RK&O Outlook: Finding Common Ground in Trading & Restructuring

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March 24, 2020

Secondary market credit trading and out-of-court restructurings have co-existed for many years. The relationship is close, but far from collaborative. Both sides are responsible for this mismatch –

On the one hand, record owners may not be economic owners of the loans and claims due to secondary trading.  Record owners may have sold the loans and claims but it takes a longs time to settle that trade and have the buyer become the new record owner.  Sometimes the buyer cannot become the record owner and must be content with having beneficial or economic interest, but not title, of the loan or claim.

On the other hand, the success of a restructuring requires achieving and maintaining the broadest support from creditors in a compressed timeframe at the lowest cost to the restructuring company. Prompt and targeted negotiations with true economic owners are a key premise on which successful restructurings are built.

Here are some simple suggestions to restructuring companies that should help harmonize their goals with those of stakeholders participating in an increasingly liquid secondary credit market:

  • Minimize mismatches between economic stakeholders and eligible stakeholders when developing support for a restructuring. This approach may include incentivizing administrative agents and other parties to facilitate and, indeed, expedite assignments of loans for as long as possible.
  • Structure the payment mechanics of any fees that incentivize consent in a way that factors in the impact of continued trading.
  • Consider publicly disclosing the restructuring terms and support agreement early to enable “public only” stakeholders to evaluate the proposal and, hopefully, consent.
  • If a release from stakeholders is desirable, balance the borrower’s need for a broad release against the stakeholders’ inability to release claims held by affiliates and related parties. Many financial institutions are unable to give affiliate releases for legal or reputational reasons.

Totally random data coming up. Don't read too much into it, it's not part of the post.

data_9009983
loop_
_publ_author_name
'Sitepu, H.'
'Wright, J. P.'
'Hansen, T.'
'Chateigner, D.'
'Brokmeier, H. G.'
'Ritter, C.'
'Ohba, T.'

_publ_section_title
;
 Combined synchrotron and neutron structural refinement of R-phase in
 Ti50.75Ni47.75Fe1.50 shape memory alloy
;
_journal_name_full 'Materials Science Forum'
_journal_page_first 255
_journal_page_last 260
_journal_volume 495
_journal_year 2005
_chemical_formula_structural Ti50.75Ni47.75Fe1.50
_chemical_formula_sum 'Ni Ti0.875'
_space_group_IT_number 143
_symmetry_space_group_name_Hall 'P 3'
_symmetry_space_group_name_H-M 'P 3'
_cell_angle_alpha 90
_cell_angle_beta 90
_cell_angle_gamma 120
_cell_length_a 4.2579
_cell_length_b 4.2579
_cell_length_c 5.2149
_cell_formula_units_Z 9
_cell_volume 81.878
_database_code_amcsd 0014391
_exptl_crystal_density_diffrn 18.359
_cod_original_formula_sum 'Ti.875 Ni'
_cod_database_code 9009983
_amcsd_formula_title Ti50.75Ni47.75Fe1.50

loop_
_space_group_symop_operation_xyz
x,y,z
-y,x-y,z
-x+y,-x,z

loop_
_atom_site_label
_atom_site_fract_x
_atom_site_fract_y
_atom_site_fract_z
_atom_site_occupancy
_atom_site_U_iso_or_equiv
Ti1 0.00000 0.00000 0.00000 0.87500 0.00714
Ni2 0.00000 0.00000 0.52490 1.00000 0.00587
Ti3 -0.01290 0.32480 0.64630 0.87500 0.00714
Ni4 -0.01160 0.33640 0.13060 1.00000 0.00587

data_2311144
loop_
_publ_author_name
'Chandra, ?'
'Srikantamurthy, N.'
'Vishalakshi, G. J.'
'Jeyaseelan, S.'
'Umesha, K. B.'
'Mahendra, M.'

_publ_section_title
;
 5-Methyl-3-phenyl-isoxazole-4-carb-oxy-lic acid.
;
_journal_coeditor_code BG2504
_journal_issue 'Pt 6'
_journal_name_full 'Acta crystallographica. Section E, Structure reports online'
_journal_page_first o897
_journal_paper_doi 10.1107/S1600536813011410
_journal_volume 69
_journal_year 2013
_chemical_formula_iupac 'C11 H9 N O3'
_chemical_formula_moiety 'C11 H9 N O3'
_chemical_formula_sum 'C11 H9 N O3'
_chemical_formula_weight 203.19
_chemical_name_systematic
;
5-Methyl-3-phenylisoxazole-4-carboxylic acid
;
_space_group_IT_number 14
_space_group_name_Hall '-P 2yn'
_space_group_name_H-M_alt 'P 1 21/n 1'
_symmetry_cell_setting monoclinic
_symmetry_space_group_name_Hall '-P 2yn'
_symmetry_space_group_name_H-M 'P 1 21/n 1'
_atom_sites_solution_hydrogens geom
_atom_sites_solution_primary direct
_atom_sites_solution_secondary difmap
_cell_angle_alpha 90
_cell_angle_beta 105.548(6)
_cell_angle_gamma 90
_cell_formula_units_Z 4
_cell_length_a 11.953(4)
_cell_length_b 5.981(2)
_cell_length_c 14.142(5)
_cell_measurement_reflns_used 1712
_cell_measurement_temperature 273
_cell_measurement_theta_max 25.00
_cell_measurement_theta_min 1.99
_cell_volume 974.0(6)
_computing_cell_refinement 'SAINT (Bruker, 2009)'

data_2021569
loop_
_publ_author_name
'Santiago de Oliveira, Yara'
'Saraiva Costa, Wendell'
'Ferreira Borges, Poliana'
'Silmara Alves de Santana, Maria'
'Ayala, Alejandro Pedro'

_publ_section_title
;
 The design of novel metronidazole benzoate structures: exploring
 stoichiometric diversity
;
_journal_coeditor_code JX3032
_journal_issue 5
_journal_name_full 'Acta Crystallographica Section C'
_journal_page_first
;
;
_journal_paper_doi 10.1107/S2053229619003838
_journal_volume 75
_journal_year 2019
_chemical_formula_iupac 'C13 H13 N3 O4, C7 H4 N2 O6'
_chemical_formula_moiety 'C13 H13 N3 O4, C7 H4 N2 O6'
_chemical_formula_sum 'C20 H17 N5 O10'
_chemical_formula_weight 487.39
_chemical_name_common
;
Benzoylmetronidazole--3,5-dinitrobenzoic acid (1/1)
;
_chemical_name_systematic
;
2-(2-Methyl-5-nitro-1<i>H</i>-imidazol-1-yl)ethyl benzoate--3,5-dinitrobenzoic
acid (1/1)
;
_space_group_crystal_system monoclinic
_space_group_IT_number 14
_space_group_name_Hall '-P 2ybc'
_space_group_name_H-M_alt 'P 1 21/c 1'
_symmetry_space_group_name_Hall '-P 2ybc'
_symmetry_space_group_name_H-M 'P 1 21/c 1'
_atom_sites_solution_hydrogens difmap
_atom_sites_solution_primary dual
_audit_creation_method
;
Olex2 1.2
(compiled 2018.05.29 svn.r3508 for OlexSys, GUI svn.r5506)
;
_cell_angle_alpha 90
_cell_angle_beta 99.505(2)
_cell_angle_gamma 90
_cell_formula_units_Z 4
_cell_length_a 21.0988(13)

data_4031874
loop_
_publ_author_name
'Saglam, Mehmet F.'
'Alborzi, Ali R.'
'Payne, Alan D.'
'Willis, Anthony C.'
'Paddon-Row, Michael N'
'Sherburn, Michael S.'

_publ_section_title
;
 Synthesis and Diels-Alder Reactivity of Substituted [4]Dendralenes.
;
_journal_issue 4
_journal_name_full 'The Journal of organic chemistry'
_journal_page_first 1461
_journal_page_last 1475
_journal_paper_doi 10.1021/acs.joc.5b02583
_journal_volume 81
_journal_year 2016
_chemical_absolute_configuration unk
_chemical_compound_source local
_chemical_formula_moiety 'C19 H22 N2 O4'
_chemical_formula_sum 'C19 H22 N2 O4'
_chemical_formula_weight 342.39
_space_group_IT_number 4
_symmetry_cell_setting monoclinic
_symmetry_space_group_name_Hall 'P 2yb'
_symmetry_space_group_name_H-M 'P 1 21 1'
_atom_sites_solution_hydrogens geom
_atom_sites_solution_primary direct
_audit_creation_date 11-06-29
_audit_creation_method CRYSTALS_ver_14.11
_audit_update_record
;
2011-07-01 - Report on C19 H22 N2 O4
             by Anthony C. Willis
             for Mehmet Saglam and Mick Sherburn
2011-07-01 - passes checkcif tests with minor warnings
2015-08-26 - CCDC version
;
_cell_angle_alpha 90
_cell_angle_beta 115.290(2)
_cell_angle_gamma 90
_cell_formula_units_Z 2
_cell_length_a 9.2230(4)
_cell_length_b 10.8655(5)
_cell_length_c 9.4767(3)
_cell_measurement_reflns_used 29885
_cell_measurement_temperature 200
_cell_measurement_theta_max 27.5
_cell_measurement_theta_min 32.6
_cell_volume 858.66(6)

Similarly, here are some suggestions for secondary market traders when trading loans or claims being restructured:

  • Each trading party should understand the current status of the voting rights of its counterparties and their participants. It is important to review both the standard terms and the bespoke provisions of any participation agreement and the relevant provisions in the credit agreement.
  • Record owners that are inclined to agree to support a restructuring plan should try to minimize the impact of such RSA on the bonds, loans and claims that the record owners have previously contracted to sell.
  • A buyer that does not wish to be bound by the RSA should confirm, before the trade date or the effective date of the RSA, that the loans and claims it intends to purchase are not subject to the RSA.
  • A market-maker should consider implementing additional procedures and transaction provisions designed to minimize the risk of becoming an inadvertent restructuring support party, being exposed to trade disputes or breaching its contractual obligations.

Secondary credit trading and debt restructuring of troubled borrowers are two overlapping and interacting aspects of the life of a loan or claim. When they occur in tandem, secondary trading parties need to adjust their trading activities in the context of restructurings more proactively to deal with the associated risks and challenges. Restructuring professionals need to be mindful of secondary trading markets and practices in their approaches to restructurings in order to achieve maximum success at the lowest cost. Careful examination of contractual provisions and limitations and creative structuring of transactions and processes will help both trading and restructuring co-exist in an orderly fashion.